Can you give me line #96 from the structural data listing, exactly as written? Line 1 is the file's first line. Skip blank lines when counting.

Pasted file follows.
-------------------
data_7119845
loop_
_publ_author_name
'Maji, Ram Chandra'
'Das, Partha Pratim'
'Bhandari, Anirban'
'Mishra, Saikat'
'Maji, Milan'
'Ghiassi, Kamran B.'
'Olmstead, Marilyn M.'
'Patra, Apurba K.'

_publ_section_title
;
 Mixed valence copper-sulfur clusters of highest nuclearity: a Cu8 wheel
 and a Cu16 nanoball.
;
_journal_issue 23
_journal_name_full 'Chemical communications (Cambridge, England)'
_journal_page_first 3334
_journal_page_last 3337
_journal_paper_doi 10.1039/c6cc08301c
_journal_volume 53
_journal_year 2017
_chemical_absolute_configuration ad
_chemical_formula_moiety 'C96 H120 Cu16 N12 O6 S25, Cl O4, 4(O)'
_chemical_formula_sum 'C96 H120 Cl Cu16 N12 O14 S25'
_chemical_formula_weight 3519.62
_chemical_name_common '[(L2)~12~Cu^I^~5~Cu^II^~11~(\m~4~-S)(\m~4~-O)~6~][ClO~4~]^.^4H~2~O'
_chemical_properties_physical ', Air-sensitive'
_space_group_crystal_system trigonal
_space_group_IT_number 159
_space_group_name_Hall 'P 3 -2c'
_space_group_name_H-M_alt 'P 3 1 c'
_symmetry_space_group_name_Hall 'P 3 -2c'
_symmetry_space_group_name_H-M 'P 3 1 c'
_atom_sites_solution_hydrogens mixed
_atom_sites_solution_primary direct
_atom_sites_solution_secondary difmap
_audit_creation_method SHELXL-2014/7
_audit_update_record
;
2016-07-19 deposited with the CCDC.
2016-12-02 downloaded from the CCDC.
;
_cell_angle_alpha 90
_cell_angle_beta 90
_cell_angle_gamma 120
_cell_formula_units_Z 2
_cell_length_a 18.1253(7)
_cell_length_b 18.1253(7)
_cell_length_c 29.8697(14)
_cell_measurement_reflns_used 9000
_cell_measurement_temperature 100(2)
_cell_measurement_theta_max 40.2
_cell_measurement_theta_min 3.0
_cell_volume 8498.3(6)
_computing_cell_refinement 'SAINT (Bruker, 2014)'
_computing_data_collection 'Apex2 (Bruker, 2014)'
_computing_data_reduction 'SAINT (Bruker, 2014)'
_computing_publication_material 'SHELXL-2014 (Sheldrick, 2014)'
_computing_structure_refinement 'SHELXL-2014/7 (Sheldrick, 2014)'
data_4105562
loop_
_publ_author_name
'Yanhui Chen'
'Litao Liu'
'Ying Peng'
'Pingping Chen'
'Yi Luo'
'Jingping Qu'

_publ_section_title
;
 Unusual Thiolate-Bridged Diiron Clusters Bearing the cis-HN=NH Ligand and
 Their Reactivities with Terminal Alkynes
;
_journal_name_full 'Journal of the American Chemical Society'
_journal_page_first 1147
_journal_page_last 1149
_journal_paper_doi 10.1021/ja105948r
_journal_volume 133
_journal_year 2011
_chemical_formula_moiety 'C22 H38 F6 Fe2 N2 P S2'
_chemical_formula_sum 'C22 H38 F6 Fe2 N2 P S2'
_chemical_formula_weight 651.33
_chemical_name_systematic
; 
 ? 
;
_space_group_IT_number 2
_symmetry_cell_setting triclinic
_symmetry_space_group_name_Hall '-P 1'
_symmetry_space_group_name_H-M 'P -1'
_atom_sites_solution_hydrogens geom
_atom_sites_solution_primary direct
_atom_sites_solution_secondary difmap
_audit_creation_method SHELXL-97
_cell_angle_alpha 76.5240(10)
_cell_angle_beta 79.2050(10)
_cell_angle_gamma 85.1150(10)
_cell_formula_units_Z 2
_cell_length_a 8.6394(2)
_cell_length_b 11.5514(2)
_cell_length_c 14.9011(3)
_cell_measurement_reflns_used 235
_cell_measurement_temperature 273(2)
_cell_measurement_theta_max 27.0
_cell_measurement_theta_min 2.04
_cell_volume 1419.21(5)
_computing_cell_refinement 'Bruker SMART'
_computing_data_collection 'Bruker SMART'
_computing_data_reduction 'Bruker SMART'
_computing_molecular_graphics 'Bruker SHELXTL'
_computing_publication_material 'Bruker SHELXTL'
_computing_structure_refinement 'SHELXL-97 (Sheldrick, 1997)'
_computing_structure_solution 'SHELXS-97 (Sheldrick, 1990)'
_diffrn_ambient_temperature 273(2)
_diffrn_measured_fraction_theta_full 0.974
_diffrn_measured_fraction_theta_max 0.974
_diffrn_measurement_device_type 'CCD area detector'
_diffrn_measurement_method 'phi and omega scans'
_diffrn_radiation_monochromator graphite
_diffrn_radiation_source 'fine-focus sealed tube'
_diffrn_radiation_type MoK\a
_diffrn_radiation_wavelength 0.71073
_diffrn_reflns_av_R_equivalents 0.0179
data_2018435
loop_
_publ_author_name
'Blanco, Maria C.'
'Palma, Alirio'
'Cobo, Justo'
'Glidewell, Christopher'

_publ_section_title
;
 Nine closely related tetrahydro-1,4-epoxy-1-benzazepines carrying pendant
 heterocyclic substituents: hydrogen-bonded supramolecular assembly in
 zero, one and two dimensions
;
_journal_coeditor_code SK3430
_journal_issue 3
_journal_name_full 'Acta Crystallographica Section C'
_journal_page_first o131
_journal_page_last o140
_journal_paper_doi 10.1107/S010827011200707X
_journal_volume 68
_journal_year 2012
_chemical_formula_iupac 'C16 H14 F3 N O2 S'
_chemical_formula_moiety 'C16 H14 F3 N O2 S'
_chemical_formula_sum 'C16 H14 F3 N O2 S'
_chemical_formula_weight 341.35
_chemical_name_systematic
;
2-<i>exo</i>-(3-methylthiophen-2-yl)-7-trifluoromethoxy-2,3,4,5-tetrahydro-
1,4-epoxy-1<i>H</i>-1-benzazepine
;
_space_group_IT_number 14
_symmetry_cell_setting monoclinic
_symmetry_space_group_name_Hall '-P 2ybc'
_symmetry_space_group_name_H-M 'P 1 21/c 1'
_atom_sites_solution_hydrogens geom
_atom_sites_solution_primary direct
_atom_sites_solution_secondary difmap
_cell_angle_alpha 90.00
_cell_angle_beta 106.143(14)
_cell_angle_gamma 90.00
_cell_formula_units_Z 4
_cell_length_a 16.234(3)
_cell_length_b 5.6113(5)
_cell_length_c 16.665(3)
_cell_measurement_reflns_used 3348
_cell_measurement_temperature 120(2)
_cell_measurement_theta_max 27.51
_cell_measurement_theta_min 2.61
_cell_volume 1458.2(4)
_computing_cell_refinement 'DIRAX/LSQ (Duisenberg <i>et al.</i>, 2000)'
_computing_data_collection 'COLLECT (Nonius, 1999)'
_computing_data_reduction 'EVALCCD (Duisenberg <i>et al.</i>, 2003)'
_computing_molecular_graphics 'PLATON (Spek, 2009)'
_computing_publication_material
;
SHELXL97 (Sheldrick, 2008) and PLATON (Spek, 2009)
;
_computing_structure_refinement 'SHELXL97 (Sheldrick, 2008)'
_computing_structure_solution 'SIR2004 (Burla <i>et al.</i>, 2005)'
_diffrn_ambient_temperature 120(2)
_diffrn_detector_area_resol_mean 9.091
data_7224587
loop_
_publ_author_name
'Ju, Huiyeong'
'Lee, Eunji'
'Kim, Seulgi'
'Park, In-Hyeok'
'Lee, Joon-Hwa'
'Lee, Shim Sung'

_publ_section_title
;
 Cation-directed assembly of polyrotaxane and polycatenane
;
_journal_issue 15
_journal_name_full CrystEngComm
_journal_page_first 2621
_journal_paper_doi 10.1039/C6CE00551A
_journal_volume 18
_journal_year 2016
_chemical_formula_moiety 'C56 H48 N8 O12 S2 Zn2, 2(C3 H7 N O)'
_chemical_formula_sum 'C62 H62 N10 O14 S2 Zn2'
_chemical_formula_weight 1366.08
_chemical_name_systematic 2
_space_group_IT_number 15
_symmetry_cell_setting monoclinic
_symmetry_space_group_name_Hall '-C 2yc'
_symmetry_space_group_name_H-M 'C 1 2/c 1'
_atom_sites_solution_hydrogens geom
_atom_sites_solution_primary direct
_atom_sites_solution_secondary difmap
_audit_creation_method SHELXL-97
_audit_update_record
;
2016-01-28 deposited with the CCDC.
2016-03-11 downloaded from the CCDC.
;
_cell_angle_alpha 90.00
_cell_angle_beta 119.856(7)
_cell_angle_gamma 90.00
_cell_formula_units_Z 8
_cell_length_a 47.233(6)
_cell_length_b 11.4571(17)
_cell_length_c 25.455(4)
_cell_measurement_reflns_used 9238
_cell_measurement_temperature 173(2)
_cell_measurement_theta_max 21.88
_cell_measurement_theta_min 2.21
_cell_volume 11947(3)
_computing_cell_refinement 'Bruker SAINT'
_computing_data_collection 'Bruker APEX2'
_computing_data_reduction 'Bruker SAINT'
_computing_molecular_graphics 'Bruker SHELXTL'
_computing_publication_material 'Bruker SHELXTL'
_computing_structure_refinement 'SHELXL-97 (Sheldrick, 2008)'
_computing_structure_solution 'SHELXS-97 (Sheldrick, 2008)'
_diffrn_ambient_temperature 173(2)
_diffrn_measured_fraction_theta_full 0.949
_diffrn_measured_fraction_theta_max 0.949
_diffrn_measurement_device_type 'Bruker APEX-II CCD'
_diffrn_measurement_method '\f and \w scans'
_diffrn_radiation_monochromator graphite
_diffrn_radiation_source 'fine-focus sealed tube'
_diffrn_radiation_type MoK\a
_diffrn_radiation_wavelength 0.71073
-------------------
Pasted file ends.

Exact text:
_audit_creation_method SHELXL-97